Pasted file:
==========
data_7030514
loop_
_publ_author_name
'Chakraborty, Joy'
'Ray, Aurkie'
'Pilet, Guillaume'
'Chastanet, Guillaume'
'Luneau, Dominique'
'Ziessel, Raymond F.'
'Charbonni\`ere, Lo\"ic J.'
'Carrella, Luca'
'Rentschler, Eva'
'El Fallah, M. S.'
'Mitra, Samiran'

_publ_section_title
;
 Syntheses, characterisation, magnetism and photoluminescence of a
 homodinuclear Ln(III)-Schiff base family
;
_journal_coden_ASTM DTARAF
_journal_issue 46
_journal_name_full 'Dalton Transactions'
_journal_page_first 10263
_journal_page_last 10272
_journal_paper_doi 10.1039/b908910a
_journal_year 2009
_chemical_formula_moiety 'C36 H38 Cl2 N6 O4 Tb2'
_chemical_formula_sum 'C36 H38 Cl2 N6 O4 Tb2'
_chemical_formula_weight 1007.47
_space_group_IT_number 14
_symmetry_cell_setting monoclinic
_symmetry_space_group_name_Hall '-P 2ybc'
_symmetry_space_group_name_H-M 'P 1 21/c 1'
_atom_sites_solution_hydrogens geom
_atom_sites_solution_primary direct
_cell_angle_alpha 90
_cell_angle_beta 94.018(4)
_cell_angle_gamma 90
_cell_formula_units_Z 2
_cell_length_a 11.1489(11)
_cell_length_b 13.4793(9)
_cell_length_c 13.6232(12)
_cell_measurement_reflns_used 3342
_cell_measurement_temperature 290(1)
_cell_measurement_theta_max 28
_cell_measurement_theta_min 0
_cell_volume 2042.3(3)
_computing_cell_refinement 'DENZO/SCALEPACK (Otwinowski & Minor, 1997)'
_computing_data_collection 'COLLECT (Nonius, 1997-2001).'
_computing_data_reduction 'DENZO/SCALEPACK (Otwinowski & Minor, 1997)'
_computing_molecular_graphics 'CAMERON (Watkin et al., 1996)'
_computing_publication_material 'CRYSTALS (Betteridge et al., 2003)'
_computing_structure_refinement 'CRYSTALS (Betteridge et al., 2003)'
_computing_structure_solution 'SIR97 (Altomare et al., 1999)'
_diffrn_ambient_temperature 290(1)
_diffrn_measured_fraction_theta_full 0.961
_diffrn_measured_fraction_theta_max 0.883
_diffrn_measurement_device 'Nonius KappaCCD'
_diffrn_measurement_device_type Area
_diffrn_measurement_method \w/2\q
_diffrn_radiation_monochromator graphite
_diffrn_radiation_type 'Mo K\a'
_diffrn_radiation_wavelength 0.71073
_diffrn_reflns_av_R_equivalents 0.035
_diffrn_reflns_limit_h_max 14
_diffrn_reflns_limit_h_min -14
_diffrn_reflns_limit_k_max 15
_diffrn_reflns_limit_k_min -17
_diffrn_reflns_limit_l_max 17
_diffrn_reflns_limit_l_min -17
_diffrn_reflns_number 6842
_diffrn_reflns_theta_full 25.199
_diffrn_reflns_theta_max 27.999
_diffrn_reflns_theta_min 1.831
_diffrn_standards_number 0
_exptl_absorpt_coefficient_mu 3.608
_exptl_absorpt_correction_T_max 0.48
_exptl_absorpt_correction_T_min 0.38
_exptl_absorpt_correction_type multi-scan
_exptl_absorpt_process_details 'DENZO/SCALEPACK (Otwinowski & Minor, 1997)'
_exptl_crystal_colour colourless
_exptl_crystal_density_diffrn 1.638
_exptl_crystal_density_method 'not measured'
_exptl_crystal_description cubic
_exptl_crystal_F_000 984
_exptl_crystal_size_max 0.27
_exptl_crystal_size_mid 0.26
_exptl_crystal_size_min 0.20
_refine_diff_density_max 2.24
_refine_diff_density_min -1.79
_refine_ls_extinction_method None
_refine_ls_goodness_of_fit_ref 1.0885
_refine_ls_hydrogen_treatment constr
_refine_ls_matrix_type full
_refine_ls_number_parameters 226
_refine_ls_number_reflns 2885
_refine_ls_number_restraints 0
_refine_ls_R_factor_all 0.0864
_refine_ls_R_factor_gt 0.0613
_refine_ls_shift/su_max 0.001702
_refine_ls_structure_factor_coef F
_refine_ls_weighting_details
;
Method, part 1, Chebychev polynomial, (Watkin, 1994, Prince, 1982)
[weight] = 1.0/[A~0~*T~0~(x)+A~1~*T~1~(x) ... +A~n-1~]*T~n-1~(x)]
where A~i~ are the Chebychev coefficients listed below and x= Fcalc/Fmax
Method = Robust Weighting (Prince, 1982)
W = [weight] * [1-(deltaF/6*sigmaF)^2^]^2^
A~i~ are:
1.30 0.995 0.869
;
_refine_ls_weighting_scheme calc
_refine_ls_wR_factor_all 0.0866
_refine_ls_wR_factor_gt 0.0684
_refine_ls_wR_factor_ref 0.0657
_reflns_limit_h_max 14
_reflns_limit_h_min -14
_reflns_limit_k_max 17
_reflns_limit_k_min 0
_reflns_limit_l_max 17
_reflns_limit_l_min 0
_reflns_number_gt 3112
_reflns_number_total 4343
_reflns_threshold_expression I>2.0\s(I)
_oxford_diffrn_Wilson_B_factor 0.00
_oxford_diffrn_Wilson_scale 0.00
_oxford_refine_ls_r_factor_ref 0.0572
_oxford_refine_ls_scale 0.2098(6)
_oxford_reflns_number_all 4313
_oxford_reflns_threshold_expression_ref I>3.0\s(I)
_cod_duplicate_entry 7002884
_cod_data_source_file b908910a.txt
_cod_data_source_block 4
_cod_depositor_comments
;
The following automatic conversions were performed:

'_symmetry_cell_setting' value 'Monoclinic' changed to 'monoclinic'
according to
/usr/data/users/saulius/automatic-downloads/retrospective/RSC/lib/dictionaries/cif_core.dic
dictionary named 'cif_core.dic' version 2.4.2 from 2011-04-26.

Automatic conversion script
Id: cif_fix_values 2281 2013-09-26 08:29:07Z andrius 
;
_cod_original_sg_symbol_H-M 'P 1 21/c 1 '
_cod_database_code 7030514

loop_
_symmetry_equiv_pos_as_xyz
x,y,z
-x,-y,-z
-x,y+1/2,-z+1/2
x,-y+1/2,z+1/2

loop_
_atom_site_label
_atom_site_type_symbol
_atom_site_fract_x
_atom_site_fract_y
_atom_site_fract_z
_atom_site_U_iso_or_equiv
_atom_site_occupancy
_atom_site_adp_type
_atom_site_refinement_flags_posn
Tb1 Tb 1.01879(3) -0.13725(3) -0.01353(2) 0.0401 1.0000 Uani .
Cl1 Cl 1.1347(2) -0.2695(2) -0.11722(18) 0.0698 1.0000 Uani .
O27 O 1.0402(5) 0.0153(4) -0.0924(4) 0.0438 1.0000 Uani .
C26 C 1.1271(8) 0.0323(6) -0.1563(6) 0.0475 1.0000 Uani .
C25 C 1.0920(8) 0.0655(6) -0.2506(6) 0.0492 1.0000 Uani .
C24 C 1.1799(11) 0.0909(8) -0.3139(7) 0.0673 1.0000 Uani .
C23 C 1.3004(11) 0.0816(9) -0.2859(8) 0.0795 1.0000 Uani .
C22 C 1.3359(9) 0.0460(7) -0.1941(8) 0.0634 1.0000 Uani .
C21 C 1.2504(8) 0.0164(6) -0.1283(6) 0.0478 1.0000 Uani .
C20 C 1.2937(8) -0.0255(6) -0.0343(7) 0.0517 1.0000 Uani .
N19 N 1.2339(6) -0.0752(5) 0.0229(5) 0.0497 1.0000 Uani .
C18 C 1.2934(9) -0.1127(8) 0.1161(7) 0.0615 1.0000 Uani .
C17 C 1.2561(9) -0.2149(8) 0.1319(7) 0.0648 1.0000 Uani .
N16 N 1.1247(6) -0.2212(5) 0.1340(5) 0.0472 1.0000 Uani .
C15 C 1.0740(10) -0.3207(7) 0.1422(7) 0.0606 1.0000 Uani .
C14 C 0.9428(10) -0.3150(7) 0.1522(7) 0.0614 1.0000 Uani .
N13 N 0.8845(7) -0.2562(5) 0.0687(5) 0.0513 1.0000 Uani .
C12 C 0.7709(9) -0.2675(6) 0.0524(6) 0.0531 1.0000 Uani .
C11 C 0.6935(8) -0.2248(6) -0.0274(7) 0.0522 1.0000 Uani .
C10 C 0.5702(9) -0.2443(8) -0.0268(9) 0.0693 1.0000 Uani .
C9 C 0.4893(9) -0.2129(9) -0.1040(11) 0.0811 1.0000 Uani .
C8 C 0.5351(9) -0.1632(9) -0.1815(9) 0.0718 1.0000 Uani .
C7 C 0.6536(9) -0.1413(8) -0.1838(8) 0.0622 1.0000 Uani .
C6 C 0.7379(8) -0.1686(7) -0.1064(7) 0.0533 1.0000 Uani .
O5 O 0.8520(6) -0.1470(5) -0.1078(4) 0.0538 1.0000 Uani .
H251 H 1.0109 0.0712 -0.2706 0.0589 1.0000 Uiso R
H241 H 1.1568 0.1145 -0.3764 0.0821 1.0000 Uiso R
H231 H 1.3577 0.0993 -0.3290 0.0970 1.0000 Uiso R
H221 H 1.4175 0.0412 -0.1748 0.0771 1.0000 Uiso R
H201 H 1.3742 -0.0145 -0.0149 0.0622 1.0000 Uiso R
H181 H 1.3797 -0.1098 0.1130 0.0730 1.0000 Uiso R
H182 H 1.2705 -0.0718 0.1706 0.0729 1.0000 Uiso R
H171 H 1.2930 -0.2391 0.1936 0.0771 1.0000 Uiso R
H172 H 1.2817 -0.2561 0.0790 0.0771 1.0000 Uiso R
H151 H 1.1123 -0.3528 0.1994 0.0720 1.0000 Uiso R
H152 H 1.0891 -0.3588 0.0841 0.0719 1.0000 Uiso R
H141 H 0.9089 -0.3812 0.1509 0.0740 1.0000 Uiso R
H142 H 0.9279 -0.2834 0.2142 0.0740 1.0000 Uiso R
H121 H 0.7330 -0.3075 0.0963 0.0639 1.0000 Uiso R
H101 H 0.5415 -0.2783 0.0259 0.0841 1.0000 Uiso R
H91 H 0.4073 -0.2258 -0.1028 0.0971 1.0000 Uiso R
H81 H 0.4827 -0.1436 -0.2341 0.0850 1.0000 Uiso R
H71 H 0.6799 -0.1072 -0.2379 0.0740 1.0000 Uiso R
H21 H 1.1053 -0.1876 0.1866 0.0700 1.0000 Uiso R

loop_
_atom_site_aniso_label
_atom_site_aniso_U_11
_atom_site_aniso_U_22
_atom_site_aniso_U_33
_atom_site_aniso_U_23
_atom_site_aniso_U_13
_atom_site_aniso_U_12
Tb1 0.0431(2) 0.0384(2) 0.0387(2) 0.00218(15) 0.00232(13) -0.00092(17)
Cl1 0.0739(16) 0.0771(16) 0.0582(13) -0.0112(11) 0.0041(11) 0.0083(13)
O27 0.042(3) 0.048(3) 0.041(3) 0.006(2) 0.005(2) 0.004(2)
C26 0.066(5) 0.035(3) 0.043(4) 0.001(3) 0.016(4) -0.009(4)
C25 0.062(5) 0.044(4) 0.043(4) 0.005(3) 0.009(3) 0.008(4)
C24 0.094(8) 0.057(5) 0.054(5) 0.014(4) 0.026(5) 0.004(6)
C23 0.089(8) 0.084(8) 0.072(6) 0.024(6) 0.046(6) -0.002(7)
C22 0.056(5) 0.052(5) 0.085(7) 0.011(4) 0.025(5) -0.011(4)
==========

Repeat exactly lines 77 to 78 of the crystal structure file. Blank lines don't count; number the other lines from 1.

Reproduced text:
_exptl_absorpt_correction_T_max 0.48
_exptl_absorpt_correction_T_min 0.38